AUDIO JUNKIE: The sound of modern Pinoy pop

Published May 8, 2021, 10:04 AM

by Punch Liwanag

Original Pinoy Music or OPM has changed a lot through the years with the sound of today’s acts allowing for divergent servings.

Rogue rockers St. Wolf’s new single “TLKDN” (stylized ‘Talikdan’ ) is prime example.

Their publicist describes the track as the band’s “take on future-cyber-esque electronica,” and that’s not far off. The moody atmospherics in this “dark and hopeful” tale of disinclination seem to pulsate and St. Wolf’s KL Dela Cruz, Karlo Maglasang, Vince Lucero and John David Sadural has got a pretty good handle of maintaining sonic tension all throughout. Somehow, the electronica part just seems to organically ooze out of St. Wolf that it doesn’t sound forced or trite. Just one of the many moods of versatile St. Wolf.

Speaking of moods, music producer and songwriter Fern has got it in abundance. His predilection for lo-fi pop-tinged R&B tunes was evident in previous releases, including the 2019 full album “Loveless.” He has since released the singles “Want U Bad” from 2020 and the more recent “Whatever This Is.” His re-imagining of the same track, conveniently titled “Whatever This Is – Side B” is a tweak that shows more his “vulnerable lyricism” and the “soul-baring” themes dipped in the chill, neo R&B sounds he usually wraps his tunes with. The latter is a collab with R&B act Nouvul.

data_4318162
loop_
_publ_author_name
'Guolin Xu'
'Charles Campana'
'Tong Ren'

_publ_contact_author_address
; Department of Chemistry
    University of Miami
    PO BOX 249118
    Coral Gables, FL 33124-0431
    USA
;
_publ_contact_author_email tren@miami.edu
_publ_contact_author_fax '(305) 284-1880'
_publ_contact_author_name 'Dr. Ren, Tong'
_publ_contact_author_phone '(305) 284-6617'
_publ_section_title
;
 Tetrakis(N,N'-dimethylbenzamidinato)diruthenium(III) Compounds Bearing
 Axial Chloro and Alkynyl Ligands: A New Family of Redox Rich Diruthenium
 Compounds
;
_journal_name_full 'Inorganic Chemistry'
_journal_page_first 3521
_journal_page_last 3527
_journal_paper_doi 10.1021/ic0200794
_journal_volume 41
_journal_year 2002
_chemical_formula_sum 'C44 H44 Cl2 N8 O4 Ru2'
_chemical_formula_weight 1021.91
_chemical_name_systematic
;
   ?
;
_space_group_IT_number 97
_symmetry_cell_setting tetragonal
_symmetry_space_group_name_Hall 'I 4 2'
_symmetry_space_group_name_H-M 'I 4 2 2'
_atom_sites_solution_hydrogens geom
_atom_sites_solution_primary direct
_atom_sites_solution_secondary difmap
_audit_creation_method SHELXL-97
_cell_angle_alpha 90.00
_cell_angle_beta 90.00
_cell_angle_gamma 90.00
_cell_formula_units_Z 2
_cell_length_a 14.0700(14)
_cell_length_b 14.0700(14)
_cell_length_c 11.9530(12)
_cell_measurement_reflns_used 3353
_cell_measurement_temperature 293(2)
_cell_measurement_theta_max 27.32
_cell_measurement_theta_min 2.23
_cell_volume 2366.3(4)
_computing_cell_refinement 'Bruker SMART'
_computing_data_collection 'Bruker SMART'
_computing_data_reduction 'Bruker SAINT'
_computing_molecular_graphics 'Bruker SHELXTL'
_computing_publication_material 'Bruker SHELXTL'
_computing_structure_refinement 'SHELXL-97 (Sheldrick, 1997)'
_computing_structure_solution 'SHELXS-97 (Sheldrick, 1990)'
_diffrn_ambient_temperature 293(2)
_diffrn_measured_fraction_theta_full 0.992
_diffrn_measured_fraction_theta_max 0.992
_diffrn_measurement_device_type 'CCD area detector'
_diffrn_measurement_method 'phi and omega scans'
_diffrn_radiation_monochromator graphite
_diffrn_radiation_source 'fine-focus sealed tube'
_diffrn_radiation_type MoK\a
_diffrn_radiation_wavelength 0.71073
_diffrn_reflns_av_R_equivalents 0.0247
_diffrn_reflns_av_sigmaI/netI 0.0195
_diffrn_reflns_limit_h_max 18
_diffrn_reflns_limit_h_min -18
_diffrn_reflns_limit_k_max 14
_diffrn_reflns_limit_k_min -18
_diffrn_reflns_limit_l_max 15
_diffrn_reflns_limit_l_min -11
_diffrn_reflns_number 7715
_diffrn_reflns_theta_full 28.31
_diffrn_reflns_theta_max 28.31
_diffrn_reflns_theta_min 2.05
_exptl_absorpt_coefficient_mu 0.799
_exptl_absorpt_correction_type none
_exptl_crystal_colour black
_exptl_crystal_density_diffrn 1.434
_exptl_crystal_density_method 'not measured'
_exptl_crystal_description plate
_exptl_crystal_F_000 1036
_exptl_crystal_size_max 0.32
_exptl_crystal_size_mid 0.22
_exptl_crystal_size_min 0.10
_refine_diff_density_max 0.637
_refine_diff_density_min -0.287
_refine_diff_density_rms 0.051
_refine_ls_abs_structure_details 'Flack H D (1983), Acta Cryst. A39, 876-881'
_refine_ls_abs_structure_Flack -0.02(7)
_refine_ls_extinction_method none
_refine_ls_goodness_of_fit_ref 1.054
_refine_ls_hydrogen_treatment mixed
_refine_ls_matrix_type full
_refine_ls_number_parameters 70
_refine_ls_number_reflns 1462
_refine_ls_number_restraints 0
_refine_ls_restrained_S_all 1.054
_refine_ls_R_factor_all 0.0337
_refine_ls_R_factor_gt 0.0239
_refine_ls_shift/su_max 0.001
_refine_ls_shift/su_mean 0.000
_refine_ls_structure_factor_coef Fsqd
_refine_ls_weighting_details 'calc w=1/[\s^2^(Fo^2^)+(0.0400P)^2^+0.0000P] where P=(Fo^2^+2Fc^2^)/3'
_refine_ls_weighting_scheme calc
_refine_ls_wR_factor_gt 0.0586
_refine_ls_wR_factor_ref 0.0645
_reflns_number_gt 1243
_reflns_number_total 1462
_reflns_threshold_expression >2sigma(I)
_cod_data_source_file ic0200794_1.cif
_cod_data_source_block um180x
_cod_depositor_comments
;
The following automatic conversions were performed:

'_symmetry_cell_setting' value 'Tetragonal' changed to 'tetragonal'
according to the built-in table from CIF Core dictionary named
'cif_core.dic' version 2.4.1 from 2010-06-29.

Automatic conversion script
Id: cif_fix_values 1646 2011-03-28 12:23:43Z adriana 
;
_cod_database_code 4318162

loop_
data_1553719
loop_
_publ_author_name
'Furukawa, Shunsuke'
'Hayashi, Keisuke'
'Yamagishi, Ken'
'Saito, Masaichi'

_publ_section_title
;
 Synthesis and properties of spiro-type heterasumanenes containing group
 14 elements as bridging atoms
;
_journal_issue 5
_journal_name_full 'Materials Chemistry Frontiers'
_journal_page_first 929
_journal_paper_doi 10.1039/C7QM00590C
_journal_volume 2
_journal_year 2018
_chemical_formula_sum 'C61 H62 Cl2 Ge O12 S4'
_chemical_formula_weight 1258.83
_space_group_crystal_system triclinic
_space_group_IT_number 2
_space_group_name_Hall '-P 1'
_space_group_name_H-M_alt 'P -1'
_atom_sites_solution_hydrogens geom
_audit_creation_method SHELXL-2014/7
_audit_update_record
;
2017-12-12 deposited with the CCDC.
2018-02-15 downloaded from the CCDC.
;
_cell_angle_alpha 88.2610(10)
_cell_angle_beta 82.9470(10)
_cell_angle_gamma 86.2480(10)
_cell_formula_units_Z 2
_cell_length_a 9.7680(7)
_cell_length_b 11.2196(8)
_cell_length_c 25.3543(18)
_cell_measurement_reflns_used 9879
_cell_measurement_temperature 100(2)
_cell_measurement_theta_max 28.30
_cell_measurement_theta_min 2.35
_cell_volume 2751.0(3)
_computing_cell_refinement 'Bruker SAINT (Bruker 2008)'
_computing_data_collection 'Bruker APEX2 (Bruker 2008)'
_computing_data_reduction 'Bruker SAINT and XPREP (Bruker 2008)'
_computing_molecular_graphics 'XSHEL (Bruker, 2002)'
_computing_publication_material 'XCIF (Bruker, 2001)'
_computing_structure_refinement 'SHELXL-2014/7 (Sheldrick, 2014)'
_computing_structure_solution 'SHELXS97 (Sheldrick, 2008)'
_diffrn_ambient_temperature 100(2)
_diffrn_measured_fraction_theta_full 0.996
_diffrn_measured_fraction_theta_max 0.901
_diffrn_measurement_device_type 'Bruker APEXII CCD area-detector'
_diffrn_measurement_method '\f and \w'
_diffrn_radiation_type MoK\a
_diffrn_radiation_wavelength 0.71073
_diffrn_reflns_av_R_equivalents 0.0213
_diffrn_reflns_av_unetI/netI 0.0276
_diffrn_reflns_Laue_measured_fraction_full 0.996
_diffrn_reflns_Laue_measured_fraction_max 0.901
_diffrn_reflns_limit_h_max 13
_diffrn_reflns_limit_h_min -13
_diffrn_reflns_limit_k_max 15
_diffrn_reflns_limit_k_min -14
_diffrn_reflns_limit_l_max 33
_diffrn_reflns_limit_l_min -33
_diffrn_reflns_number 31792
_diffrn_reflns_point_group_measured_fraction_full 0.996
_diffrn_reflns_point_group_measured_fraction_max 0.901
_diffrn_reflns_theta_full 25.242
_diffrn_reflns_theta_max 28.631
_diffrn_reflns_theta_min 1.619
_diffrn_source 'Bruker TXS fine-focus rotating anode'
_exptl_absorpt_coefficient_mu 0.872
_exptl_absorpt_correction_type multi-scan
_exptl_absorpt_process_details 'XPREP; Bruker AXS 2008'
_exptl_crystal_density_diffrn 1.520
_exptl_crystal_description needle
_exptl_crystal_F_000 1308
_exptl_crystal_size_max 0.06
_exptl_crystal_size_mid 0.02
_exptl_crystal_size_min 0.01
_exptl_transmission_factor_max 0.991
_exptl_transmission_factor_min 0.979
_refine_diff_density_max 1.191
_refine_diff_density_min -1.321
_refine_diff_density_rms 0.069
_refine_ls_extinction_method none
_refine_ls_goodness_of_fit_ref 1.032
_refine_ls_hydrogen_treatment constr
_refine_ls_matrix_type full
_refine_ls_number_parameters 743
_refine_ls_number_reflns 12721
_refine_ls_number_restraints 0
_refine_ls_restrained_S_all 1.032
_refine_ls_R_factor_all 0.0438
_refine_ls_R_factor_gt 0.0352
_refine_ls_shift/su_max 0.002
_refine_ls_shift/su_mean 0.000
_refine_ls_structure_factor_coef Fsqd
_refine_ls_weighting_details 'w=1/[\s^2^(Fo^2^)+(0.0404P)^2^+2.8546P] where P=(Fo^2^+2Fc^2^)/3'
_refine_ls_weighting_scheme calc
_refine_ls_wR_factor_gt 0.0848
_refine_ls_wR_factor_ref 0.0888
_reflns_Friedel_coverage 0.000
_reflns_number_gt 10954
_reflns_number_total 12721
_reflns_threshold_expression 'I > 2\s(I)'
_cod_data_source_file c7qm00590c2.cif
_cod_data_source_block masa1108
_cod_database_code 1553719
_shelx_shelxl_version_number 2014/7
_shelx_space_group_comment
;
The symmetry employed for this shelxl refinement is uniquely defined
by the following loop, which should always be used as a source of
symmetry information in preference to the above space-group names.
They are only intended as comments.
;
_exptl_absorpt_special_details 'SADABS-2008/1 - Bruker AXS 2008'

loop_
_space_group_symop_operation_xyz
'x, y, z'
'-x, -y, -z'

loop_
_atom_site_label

Somewhat similar in vibe is Ace Banzuel. The singer-songwriter has already made some headway with previous singles “Himala” and “Malayo.” Both singles have resonated well with listeners and Banzuelo’s modern R&B-balladeer-with-a-vibe approach is a whiff of freshness. His falsettos are also formidable as evidenced on the latter track, and there’s a hint of alt-pop in the former.

Banzuelo’s new single titled “Mayari”  ventures into “trap-infused synth pop.” And the theme of said latest work according to Banzuelo is about “how wrong arrogance and privilege is when used as a leverage to attracting someone.” You think that’s a mouthful? He goes further to describe the moody, synth-imbued to “question toxic masculinity in a relationship as it is inspired from the war between God of the sun, and the Goddess of the moon.”  “Mayari” is produced and written  by Ace Banzuelo.